DALLAS (AP) — Two doctors whose clinics perform abortions have had their admitting privileges at a Dallas hospital reinstated as part of a settlement in their lawsuit.
Dr. Lamar Robinson and Dr. Jasbir Ahluwalia argued in their suit filed earlier this year that University General Hospital revoked their privileges because they perform abortions. They said University General violated a state law that forbids hospitals from penalizing doctors for either performing abortions or declining the procedure.
University General revoked the doctors' privileges because the hospital didn't provide the service and considered the procedure "disruptive" to its business and reputation, according to The Dallas Morning News (http://bit.ly/SvoBN8 ).
Terms of the settlement, reached Monday, were not disclosed but the hospital says the doctors received no money. The doctors' New York-based attorney, Shannon Rose Selden, said she was "delighted" with the agreement.
"This is a great result for our clients and their patients and for reproductive rights," she told the Morning News.
A controversial law adopted last year requires doctors who perform abortions to have admitting privileges at a hospital within 30 miles of the clinic where they perform the procedure. The requirement drew heavy debate from special-interest groups. Anti-abortion advocates argued it helps increase patient safety, and critics said it's an effort to over-regulate abortion out of existence in Texas.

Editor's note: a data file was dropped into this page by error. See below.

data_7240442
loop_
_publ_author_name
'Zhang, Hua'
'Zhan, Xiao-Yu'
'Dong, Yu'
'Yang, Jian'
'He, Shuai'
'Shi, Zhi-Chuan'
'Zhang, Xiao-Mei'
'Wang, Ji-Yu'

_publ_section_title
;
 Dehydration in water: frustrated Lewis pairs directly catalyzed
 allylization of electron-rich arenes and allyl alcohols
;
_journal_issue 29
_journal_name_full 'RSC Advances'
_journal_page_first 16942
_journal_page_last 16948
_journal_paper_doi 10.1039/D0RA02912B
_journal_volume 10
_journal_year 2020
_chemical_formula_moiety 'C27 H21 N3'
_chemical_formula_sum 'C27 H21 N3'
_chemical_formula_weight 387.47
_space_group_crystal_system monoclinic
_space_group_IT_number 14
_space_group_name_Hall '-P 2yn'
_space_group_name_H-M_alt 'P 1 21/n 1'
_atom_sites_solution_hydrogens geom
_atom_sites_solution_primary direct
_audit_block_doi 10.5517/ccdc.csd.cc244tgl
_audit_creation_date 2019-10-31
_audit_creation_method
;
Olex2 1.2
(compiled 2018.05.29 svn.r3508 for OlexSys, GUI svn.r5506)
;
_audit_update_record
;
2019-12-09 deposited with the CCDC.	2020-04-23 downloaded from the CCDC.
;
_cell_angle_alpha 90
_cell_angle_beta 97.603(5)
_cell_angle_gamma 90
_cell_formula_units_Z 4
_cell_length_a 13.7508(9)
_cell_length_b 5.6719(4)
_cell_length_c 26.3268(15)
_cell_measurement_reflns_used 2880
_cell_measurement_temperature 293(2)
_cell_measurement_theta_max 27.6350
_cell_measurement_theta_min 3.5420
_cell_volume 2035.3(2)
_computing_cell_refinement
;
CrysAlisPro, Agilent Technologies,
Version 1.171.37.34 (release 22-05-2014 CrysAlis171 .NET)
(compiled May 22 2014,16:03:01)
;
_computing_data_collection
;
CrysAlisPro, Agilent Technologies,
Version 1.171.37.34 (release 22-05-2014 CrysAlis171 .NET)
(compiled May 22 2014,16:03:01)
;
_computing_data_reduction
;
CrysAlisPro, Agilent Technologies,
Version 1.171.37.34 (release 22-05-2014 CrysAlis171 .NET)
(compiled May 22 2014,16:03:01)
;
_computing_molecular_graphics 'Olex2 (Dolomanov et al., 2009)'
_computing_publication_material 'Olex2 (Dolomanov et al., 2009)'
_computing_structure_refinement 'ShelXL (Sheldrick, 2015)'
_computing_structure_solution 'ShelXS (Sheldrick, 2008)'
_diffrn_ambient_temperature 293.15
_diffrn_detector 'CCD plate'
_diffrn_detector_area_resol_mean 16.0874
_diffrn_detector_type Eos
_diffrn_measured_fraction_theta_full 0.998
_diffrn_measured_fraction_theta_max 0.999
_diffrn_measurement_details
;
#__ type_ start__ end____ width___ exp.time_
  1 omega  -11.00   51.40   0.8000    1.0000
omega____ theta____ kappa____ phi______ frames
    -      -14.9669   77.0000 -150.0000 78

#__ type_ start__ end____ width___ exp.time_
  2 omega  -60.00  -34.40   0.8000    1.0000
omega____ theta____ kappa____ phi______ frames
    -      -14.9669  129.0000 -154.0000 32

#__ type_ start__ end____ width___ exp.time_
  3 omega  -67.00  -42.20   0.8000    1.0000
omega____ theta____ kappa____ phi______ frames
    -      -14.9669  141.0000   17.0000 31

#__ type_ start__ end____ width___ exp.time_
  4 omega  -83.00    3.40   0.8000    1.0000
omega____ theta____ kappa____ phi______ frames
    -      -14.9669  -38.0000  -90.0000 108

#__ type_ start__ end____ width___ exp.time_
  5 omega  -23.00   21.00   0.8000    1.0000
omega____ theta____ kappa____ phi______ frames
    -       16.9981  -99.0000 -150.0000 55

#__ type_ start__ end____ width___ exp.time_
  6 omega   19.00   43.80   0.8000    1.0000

Robinson and Ahluwalia obtained admitting privileges at University General after the law went into effect. They perform abortions at the clinic each man operates and not at the hospital, according to their lawsuit.
A Dallas County judge had temporarily reinstated their admitting privileges but that order was scheduled to expire Tuesday.
The president of University General Health System, Donald Sapaugh, denied any effort was made to penalize the doctors.
"We don't believe we discriminated then," he told the Morning News. "We don't discriminate against any physician."
The admitting-privilege provision has created problems for abortion clinics. About a third of the 37 clinics in the state that were open before the law took effect have since closed.
Information from: The Dallas Morning News, http://www.dallasnews.com